Myrdal is a train station that only exists to transfer to the branch line down to Flåm. Which sounds the worst place on earth to be told that your next train is delayed by forty minutes. Instead, wilfully ignoring the sign that said "Do Not Cross the Tracks", I, er, crossed the tracks and used my unexpected delay to take photos of the most photogenic railway station that I've ever seen.

Myrdal train station

When the train to Flåm arrived it was clear why it was forty minutes late. It was rammed full of cruise ship passengers who insisted on standing in front of the windows as if Norway existed for their own exclusive entertainment and was not to be shared with anyone else in the carriage.

Fortunately I was doing the reverse journey the next day, so the photos can wait until then.

Not overly impressed to see this in Flåm

Apparently the cruise ship spewed out four thousand passengers into a town of four hundred. What could possibly go wrong? I was told by a tour guide the following morning that there had been complaints. So, lots apparently.

I got lucky, though. Most of my fellow train passengers went on the old "classic" fjord cruise which left my electric "premium" fjord cruise almost empty. Not only did that mean not having to use elbows to get a good spot to admire the impressive Aurlandsfjord and Nærøyfjord, it meant being able to enjoy the silence provided by the electric boat without the incessant cruise ship chatter in the background.

With ninety minutes to wait at Gudvangen for my bus back to Flåm, I decided to admire the view with a beer.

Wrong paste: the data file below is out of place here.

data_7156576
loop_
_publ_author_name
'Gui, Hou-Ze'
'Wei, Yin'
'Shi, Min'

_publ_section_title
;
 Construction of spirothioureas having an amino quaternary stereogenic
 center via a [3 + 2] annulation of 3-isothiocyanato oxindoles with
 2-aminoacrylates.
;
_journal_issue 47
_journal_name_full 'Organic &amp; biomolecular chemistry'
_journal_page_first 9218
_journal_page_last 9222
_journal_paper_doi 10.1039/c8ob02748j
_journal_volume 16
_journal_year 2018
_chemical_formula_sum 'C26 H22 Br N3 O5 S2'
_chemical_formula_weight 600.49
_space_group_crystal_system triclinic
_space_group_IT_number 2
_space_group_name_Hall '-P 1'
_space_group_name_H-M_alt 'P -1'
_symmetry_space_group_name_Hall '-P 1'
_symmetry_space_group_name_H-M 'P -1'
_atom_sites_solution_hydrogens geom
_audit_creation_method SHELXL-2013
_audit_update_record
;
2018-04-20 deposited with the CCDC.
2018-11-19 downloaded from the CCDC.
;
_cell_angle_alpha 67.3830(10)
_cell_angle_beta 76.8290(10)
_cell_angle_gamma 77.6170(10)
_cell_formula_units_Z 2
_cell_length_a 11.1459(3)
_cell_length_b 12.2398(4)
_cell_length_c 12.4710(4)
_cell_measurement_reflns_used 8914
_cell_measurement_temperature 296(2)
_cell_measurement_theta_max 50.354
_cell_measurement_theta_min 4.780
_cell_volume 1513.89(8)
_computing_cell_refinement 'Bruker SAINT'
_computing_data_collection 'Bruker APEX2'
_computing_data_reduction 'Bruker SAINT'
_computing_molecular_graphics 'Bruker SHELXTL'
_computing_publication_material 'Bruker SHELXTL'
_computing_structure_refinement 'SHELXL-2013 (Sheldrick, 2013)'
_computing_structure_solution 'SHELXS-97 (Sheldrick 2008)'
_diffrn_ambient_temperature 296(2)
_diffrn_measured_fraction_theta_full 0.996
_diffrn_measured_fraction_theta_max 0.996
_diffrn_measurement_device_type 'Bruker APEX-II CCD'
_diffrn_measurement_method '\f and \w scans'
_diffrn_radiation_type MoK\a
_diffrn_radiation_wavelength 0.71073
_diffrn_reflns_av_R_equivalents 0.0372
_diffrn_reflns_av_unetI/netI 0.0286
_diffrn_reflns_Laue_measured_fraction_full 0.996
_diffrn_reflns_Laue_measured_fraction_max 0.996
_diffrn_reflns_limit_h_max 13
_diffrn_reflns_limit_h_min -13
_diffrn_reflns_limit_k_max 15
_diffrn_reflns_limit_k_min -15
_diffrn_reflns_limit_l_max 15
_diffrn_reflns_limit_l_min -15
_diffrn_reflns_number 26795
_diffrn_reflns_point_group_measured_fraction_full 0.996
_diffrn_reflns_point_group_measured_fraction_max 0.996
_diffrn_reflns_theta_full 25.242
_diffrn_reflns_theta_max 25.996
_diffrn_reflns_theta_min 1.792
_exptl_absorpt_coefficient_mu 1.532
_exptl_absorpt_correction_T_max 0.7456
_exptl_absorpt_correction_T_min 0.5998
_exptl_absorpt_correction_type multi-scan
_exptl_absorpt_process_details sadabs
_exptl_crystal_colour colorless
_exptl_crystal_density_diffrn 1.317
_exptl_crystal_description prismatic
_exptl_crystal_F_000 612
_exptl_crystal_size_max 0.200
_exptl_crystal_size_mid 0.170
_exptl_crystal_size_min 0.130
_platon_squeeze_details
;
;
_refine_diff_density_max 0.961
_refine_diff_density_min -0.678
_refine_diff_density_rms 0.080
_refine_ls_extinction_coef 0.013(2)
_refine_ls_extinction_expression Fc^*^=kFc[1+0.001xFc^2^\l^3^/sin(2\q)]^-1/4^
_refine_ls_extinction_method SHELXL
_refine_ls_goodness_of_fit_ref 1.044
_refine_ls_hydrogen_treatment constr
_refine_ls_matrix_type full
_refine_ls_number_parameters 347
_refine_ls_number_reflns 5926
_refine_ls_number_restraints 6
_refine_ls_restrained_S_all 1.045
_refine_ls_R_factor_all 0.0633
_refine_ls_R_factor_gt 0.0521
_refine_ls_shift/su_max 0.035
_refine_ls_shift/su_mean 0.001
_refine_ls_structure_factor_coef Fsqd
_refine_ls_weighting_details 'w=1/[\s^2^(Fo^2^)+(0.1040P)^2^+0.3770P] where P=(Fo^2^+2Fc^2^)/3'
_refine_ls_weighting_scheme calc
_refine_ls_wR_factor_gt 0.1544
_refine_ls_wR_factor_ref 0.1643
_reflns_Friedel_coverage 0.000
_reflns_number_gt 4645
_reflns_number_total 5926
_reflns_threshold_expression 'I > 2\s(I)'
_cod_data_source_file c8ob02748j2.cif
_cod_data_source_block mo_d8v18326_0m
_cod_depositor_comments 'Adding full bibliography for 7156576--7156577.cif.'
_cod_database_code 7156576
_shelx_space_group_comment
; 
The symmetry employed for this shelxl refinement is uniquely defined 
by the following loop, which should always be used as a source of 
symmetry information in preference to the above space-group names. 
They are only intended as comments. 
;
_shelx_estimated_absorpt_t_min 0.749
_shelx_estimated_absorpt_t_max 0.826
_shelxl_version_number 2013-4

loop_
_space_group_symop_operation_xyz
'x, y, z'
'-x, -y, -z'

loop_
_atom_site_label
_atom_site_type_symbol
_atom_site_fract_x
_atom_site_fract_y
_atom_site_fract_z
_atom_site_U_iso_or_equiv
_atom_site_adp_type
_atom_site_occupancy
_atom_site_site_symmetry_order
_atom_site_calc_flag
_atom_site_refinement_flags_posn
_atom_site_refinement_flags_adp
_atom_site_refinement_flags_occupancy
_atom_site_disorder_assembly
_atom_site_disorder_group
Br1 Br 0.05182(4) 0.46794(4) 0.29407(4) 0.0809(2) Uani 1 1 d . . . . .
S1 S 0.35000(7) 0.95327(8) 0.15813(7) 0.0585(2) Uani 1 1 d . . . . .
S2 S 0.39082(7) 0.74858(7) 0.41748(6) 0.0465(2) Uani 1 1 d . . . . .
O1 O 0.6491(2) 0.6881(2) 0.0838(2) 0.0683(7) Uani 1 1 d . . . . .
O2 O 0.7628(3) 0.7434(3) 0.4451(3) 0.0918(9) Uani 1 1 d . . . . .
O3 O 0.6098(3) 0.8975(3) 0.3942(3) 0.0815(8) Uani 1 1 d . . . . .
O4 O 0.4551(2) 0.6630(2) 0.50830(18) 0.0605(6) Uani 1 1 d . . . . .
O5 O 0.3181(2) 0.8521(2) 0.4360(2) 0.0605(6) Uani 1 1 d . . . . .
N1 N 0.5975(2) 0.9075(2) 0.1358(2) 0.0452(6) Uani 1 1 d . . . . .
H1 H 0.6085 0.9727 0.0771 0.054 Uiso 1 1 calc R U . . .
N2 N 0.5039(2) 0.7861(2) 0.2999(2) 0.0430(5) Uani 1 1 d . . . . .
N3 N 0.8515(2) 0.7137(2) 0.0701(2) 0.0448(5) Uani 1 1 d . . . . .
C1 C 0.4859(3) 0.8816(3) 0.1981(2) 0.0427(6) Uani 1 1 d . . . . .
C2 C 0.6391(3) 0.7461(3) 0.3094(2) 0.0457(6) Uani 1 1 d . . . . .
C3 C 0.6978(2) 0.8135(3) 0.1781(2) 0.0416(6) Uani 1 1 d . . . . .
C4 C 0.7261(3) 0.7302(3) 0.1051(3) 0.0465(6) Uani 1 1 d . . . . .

300 millilitres. Eight quid. By my calculation that was a pound per mouthful. It was drunk slowly. Very slowly.

By my evening meal in a lovely brewpub, I had adopted a formal policy of not asking for the price of anything and just handing my card over. I found that blissful ignorance was a better guarantee of enjoyment than knowing how much every mouthful or every minute was costing me.

After dinner, there was thankfully no sign of the cruise ship and so I was able to enjoy a peaceful walk along the banks of the fjord to enjoy the sunset.

The next morning, I had my first warning that I'd been in Norway too long when my response to a 30-minute minibus journey to Stegastein and back costing £35 was "what the hell". Was the fact that I was the only passenger on the minibus because of the price or the lack of cruise ships in the harbour?

Stegastein viewing platform

Stegastein is a 30 metre long platform, 600 metres up the side of the fjord offering great views. Even from the toilet. It was certainly the first time that I'd been in a queue of photographers wanting to take a photo of the conveniences. But, from that lofty position, I could see the dreaded cruise ship steaming up Aurlandsfjord. Time to leave, Flåm, methinks.

Fortunately, the Flåmsbana left before the maritime hordes invaded the town. I even had six seats to myself, allowing me to move around and get photos as the train climbed 863 metres over 20 kilometres.

The quieter train also meant that the stop at the waterfall wasn't anywhere near as crowded as it had been on the way down. As a result, I was able to get a better look at what was going on. Yes, that is definitely two women in red, dancing to some kind of Scandinavian Enya. No, not sure why.

Views from the Flåmsbana

Then came the five hour train journey back to Oslo. In truth, it would have been better had the journey been in reverse as, predictably, the journey gets less interesting the closer you get to the capital city. But, the views across the Hardangervidda plateau, at 1237 metres the highest mainline railway in Europe, were spectacular.

So, three days in Norway. All that remains now is for me to have a look at my credit card statement. Actually, all that remains is for me to find the courage to look at my credit card statement.

Credits:

© Flyfifer Photography